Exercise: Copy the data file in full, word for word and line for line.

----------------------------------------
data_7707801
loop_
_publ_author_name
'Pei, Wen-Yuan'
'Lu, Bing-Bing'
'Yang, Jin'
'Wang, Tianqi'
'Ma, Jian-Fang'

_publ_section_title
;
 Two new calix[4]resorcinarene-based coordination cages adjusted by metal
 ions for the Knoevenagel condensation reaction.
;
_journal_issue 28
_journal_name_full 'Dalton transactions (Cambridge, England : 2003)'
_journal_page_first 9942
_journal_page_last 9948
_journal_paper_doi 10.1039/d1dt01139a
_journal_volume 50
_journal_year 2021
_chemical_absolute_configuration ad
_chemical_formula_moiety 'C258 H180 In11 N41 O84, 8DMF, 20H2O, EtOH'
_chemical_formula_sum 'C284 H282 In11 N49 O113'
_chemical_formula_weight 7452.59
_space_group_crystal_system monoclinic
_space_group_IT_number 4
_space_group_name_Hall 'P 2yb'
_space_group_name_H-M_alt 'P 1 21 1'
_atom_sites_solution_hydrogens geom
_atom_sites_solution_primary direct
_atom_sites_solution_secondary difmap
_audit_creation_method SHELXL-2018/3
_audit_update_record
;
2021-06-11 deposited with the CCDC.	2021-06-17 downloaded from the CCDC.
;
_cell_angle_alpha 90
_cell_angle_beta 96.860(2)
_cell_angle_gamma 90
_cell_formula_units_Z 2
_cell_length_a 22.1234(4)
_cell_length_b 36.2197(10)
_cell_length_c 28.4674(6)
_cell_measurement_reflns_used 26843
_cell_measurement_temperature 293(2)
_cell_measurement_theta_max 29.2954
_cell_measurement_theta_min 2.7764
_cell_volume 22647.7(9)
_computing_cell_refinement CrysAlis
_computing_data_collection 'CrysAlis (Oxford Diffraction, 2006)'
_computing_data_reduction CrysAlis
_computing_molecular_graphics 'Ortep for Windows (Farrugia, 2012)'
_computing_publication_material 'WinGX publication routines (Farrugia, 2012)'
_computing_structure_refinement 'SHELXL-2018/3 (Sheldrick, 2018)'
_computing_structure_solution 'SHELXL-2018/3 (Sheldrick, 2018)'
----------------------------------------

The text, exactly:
data_7707801
loop_
_publ_author_name
'Pei, Wen-Yuan'
'Lu, Bing-Bing'
'Yang, Jin'
'Wang, Tianqi'
'Ma, Jian-Fang'

_publ_section_title
;
 Two new calix[4]resorcinarene-based coordination cages adjusted by metal
 ions for the Knoevenagel condensation reaction.
;
_journal_issue 28
_journal_name_full 'Dalton transactions (Cambridge, England : 2003)'
_journal_page_first 9942
_journal_page_last 9948
_journal_paper_doi 10.1039/d1dt01139a
_journal_volume 50
_journal_year 2021
_chemical_absolute_configuration ad
_chemical_formula_moiety 'C258 H180 In11 N41 O84, 8DMF, 20H2O, EtOH'
_chemical_formula_sum 'C284 H282 In11 N49 O113'
_chemical_formula_weight 7452.59
_space_group_crystal_system monoclinic
_space_group_IT_number 4
_space_group_name_Hall 'P 2yb'
_space_group_name_H-M_alt 'P 1 21 1'
_atom_sites_solution_hydrogens geom
_atom_sites_solution_primary direct
_atom_sites_solution_secondary difmap
_audit_creation_method SHELXL-2018/3
_audit_update_record
;
2021-06-11 deposited with the CCDC.	2021-06-17 downloaded from the CCDC.
;
_cell_angle_alpha 90
_cell_angle_beta 96.860(2)
_cell_angle_gamma 90
_cell_formula_units_Z 2
_cell_length_a 22.1234(4)
_cell_length_b 36.2197(10)
_cell_length_c 28.4674(6)
_cell_measurement_reflns_used 26843
_cell_measurement_temperature 293(2)
_cell_measurement_theta_max 29.2954
_cell_measurement_theta_min 2.7764
_cell_volume 22647.7(9)
_computing_cell_refinement CrysAlis
_computing_data_collection 'CrysAlis (Oxford Diffraction, 2006)'
_computing_data_reduction CrysAlis
_computing_molecular_graphics 'Ortep for Windows (Farrugia, 2012)'
_computing_publication_material 'WinGX publication routines (Farrugia, 2012)'
_computing_structure_refinement 'SHELXL-2018/3 (Sheldrick, 2018)'
_computing_structure_solution 'SHELXL-2018/3 (Sheldrick, 2018)'